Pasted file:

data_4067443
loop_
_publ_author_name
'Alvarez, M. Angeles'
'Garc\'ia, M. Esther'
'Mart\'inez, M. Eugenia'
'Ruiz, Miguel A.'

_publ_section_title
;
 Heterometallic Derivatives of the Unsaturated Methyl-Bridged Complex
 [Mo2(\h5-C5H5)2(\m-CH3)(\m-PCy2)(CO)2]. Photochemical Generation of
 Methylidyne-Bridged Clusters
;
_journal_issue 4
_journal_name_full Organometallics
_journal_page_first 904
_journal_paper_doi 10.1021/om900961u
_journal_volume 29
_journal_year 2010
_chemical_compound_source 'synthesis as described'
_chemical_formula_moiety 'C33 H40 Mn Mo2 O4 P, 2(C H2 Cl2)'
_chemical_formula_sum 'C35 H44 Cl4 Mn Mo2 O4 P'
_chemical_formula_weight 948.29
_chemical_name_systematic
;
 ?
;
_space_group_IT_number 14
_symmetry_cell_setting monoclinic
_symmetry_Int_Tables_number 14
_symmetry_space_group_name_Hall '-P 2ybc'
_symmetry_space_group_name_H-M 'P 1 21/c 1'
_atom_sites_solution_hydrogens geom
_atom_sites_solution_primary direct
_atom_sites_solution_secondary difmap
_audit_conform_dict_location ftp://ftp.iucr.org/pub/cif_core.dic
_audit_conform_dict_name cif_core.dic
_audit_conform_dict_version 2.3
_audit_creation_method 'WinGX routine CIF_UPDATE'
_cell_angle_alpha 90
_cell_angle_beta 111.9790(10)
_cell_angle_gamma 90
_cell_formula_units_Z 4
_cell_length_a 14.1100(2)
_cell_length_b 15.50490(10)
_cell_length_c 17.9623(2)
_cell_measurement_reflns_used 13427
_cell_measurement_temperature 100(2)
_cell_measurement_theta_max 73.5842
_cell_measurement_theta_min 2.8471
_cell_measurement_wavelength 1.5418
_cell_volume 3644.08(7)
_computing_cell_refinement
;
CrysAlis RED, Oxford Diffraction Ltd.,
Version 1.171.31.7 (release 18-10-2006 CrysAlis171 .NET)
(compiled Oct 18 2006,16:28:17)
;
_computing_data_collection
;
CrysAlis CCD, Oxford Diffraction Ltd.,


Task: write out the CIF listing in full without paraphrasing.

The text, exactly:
data_4067443
loop_
_publ_author_name
'Alvarez, M. Angeles'
'Garc\'ia, M. Esther'
'Mart\'inez, M. Eugenia'
'Ruiz, Miguel A.'

_publ_section_title
;
 Heterometallic Derivatives of the Unsaturated Methyl-Bridged Complex
 [Mo2(\h5-C5H5)2(\m-CH3)(\m-PCy2)(CO)2]. Photochemical Generation of
 Methylidyne-Bridged Clusters
;
_journal_issue 4
_journal_name_full Organometallics
_journal_page_first 904
_journal_paper_doi 10.1021/om900961u
_journal_volume 29
_journal_year 2010
_chemical_compound_source 'synthesis as described'
_chemical_formula_moiety 'C33 H40 Mn Mo2 O4 P, 2(C H2 Cl2)'
_chemical_formula_sum 'C35 H44 Cl4 Mn Mo2 O4 P'
_chemical_formula_weight 948.29
_chemical_name_systematic
;
 ?
;
_space_group_IT_number 14
_symmetry_cell_setting monoclinic
_symmetry_Int_Tables_number 14
_symmetry_space_group_name_Hall '-P 2ybc'
_symmetry_space_group_name_H-M 'P 1 21/c 1'
_atom_sites_solution_hydrogens geom
_atom_sites_solution_primary direct
_atom_sites_solution_secondary difmap
_audit_conform_dict_location ftp://ftp.iucr.org/pub/cif_core.dic
_audit_conform_dict_name cif_core.dic
_audit_conform_dict_version 2.3
_audit_creation_method 'WinGX routine CIF_UPDATE'
_cell_angle_alpha 90
_cell_angle_beta 111.9790(10)
_cell_angle_gamma 90
_cell_formula_units_Z 4
_cell_length_a 14.1100(2)
_cell_length_b 15.50490(10)
_cell_length_c 17.9623(2)
_cell_measurement_reflns_used 13427
_cell_measurement_temperature 100(2)
_cell_measurement_theta_max 73.5842
_cell_measurement_theta_min 2.8471
_cell_measurement_wavelength 1.5418
_cell_volume 3644.08(7)
_computing_cell_refinement
;
CrysAlis RED, Oxford Diffraction Ltd.,
Version 1.171.31.7 (release 18-10-2006 CrysAlis171 .NET)
(compiled Oct 18 2006,16:28:17)
;
_computing_data_collection
;
CrysAlis CCD, Oxford Diffraction Ltd.,